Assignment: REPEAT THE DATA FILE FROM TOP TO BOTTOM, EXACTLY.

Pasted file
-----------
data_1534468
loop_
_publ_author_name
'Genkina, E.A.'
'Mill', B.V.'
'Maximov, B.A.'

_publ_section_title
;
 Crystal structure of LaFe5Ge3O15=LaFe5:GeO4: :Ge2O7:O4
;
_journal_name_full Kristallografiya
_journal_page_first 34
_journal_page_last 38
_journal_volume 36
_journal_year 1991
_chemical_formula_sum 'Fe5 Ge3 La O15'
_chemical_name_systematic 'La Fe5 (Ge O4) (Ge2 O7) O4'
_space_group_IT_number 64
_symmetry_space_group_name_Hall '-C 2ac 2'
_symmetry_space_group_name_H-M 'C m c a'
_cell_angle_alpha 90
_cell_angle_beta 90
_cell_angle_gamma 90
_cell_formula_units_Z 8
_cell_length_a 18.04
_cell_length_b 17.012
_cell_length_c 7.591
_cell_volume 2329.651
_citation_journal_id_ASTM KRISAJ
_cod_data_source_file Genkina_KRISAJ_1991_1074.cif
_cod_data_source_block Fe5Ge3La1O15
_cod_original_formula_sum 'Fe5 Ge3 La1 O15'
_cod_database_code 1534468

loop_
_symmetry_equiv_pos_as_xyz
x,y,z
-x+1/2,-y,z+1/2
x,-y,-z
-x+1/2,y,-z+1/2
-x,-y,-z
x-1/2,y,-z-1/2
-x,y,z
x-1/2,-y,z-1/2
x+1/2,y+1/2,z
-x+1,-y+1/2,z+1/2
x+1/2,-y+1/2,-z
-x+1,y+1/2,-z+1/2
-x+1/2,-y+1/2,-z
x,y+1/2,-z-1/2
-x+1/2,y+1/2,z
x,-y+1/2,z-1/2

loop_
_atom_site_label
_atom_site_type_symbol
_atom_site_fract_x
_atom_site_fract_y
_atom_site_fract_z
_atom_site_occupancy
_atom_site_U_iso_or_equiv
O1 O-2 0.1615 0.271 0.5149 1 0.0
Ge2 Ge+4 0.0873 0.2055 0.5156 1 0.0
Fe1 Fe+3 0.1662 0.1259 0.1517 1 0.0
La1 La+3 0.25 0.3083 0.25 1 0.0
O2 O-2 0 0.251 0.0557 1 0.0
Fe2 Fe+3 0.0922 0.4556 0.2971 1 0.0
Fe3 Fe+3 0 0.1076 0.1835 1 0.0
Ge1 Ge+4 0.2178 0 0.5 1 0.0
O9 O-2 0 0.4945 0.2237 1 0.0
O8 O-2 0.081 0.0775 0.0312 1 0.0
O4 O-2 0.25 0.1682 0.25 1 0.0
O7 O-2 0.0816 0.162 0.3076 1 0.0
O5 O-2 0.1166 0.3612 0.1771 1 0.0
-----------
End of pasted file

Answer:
data_1534468
loop_
_publ_author_name
'Genkina, E.A.'
'Mill', B.V.'
'Maximov, B.A.'

_publ_section_title
;
 Crystal structure of LaFe5Ge3O15=LaFe5:GeO4: :Ge2O7:O4
;
_journal_name_full Kristallografiya
_journal_page_first 34
_journal_page_last 38
_journal_volume 36
_journal_year 1991
_chemical_formula_sum 'Fe5 Ge3 La O15'
_chemical_name_systematic 'La Fe5 (Ge O4) (Ge2 O7) O4'
_space_group_IT_number 64
_symmetry_space_group_name_Hall '-C 2ac 2'
_symmetry_space_group_name_H-M 'C m c a'
_cell_angle_alpha 90
_cell_angle_beta 90
_cell_angle_gamma 90
_cell_formula_units_Z 8
_cell_length_a 18.04
_cell_length_b 17.012
_cell_length_c 7.591
_cell_volume 2329.651
_citation_journal_id_ASTM KRISAJ
_cod_data_source_file Genkina_KRISAJ_1991_1074.cif
_cod_data_source_block Fe5Ge3La1O15
_cod_original_formula_sum 'Fe5 Ge3 La1 O15'
_cod_database_code 1534468

loop_
_symmetry_equiv_pos_as_xyz
x,y,z
-x+1/2,-y,z+1/2
x,-y,-z
-x+1/2,y,-z+1/2
-x,-y,-z
x-1/2,y,-z-1/2
-x,y,z
x-1/2,-y,z-1/2
x+1/2,y+1/2,z
-x+1,-y+1/2,z+1/2
x+1/2,-y+1/2,-z
-x+1,y+1/2,-z+1/2
-x+1/2,-y+1/2,-z
x,y+1/2,-z-1/2
-x+1/2,y+1/2,z
x,-y+1/2,z-1/2

loop_
_atom_site_label
_atom_site_type_symbol
_atom_site_fract_x
_atom_site_fract_y
_atom_site_fract_z
_atom_site_occupancy
_atom_site_U_iso_or_equiv
O1 O-2 0.1615 0.271 0.5149 1 0.0
Ge2 Ge+4 0.0873 0.2055 0.5156 1 0.0
Fe1 Fe+3 0.1662 0.1259 0.1517 1 0.0
La1 La+3 0.25 0.3083 0.25 1 0.0
O2 O-2 0 0.251 0.0557 1 0.0
Fe2 Fe+3 0.0922 0.4556 0.2971 1 0.0
Fe3 Fe+3 0 0.1076 0.1835 1 0.0
Ge1 Ge+4 0.2178 0 0.5 1 0.0
O9 O-2 0 0.4945 0.2237 1 0.0
O8 O-2 0.081 0.0775 0.0312 1 0.0
O4 O-2 0.25 0.1682 0.25 1 0.0
O7 O-2 0.0816 0.162 0.3076 1 0.0
O5 O-2 0.1166 0.3612 0.1771 1 0.0